Gold: 2-3 weeks
Space Gray: 2-3 weeks
Rose Gold: 3-4 weeks
Silver: 2-3 weeks
Gold: 2-3 weeks
Space Gray: 2-3 weeks
Rose Gold: 3-4 weeks
Silver: 2-3 weeks
Gold: 2-3 weeks
Space Gray: 2-3 weeks
Rose Gold: 3-4 weeks
Sprint Silver: 2-3 weeks
Gold: 2-3 weeks
Space Gray: 2-3 weeks
Rose Gold: 3-4 weeks
Silver: 2-3 weeks
Gold: 2-3 weeks
Space Gray: 2-3 weeks
Rose Gold: 3-4 weeks
Silver: 2-3 weeks
Gold: 2-3 weeks
Space Gray: 2-3 weeks
Rose Gold: 3-4 weeks
T-Mobile Silver: 2-3 weeks
Gold: 2-3 weeks
Space Gray: 2-3 weeks
Rose Gold: 3-4 weeks
Silver: 2-3 weeks
Gold: 2-3 weeks
Space Gray: 2-3 weeks
Rose Gold: 3-4 weeks
Silver: 2-3 weeks
Gold: 2-3 weeks
Space Gray: 2-3 weeks
Rose Gold: 3-4 weeks
Verizon Silver: 2-3 weeks
Gold: 2-3 weeks
Space Gray: 2-3 weeks
Rose Gold: 3-4 weeks
Silver: 2-3 weeks
Gold: 2-3 weeks
Space Gray: 2-3 weeks
Rose Gold: 3-4 weeks
Silver: 2-3 weeks
Gold: 2-3 weeks
Space Gray: 2-3 weeks
Rose Gold: 3-4 weeks

iPhone 6s from Carrier Sites
  16GB 64GB 128GB
AT&T Silver: 1 weeks
Gold: 1 week
Space Gray: 1 weeks
Rose Gold: 2-3 weeks
Silver: 1 weeks
Gold: 1 week
Space Gray: 1 weeks
Rose Gold: 4-5 weeks
Silver: 1 weeks
Gold: 1 week
Space Gray: 1 weeks
Rose Gold: 1-2 weeks
Sprint Silver
Gold
Space Gray
Rose Gold: 3-4 weeks
Silver
Gold
Space Gray
Rose Gold
Silver
Gold
Space Gray
Rose Gold
T-Mobile Silver: 2-4 weeks
Gold: 7-10 days
Space Gray: 7-10 days
Rose Gold: 4-6 weeks
Silver: 4-6 weeks
Gold: 4-6 weeks
Space Gray: 4-6 weeks
Rose Gold: 6-8 weeks
Silver
Gold
Space Gray
Rose Gold
Verizon Silver
Gold
Space Gray
Rose Gold: 10/19
Silver
Gold
Space Gray
Rose Gold: 10/26
Silver
Gold
Space Gray
Rose Gold: Out of Stock

iPhone 6s Plus from Carrier Sites
  16GB 64GB 128GB
AT&T Silver: 6-7 weeks
Gold: 5-6 weeks
Space Gray: 5-6 weeks
Rose Gold: 6-7 weeks
Silver: 4-5 weeks
Gold: 4-5 weeks
Space Gray: 4-5 weeks
Rose Gold: 7-8 weeks
Silver: 4-5 weeks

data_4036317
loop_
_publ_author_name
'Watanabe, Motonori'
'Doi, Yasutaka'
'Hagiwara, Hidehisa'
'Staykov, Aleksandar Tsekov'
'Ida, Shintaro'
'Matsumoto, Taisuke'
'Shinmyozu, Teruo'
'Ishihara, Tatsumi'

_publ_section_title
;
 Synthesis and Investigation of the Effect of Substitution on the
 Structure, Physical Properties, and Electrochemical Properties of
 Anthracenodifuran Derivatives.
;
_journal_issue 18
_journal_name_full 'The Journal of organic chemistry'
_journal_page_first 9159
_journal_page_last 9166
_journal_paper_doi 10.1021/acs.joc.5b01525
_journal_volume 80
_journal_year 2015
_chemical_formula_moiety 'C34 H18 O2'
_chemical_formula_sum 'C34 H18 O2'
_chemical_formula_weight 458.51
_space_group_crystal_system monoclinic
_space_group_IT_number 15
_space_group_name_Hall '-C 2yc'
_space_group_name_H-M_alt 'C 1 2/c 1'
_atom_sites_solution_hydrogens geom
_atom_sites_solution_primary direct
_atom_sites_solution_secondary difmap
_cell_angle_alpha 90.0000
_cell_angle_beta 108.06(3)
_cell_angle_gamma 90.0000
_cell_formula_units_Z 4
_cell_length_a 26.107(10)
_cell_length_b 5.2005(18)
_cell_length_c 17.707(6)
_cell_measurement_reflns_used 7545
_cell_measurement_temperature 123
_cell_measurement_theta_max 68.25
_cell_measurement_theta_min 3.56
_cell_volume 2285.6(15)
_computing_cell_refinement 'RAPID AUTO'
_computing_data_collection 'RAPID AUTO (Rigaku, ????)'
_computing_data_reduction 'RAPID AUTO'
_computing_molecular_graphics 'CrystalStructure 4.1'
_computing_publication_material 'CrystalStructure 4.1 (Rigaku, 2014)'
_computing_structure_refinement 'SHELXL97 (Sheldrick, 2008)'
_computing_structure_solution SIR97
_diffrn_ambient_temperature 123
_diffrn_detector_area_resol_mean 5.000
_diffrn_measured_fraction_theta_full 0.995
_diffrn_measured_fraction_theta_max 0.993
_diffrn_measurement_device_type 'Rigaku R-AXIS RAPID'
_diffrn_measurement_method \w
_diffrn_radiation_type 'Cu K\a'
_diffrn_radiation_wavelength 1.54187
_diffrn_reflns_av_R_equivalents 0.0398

Gold: 4-5 weeks
Space Gray: 5-6 weeks
Rose Gold: 7-8 weeks
Sprint Silver: 4-5 weeks
Gold: 5-6 weeks
Space Gray: 3-4 weeks
Rose Gold: 4-5 weeks
Silver: 1-2 weeks
Gold: 4-5 weeks
Space Gray
Rose Gold: 4-5 weeks
Silver
Gold
Space Gray
Rose Gold: 4-5 weeks
T-Mobile Silver: 4-6 weeks
Gold: 4-6 weeks
Space Gray: 4-6 weeks
Rose Gold: 6-8 weeks
Silver: 4-6 weeks
Gold: 4-6 weeks
Space Gray: 2-4 weeks
Rose Gold: 6-8 weeks
Silver: 6-8 weeks
Gold: 6-8 weeks
Space Gray: 2-4 weeks
Rose Gold: 6-8 weeks
Verizon Silver: 10/19
Gold: 10/26
Space Gray: 10/12
Rose Gold: 10/26
Silver: 10/26
Gold: 11/2
Space Gray: 10/26
Rose Gold: 11/2
Silver: 10/26
Gold: 10/26
Space Gray: 11/2
Rose Gold: 11/2

Daily Run Down 07/01/2013: Evening Edition

Here is this evening’s Daily Run Down.

General News

International

Politics

Health

Science/Space

Financial

Historical

Gaming

Gadgets

Law

Technology

Internet

Mobile

Rumors

Software/Apps

London/Britain/UK

Odd

Funny

Chicagoland

Total Number of stories: 55

Look for more stories tomorrow.

Daily Run Down 07/01/2013: Morning Edition

Here is this morning’s Daily Run Down.

General News

International

Politics

Obits

Science/Space

Financial

Historical

Gaming

Law

Technology

Internet

Rumors

London/Britain/UK

Funny

Chicagoland

Total Number of stories: 37

Look for more news stories this evening.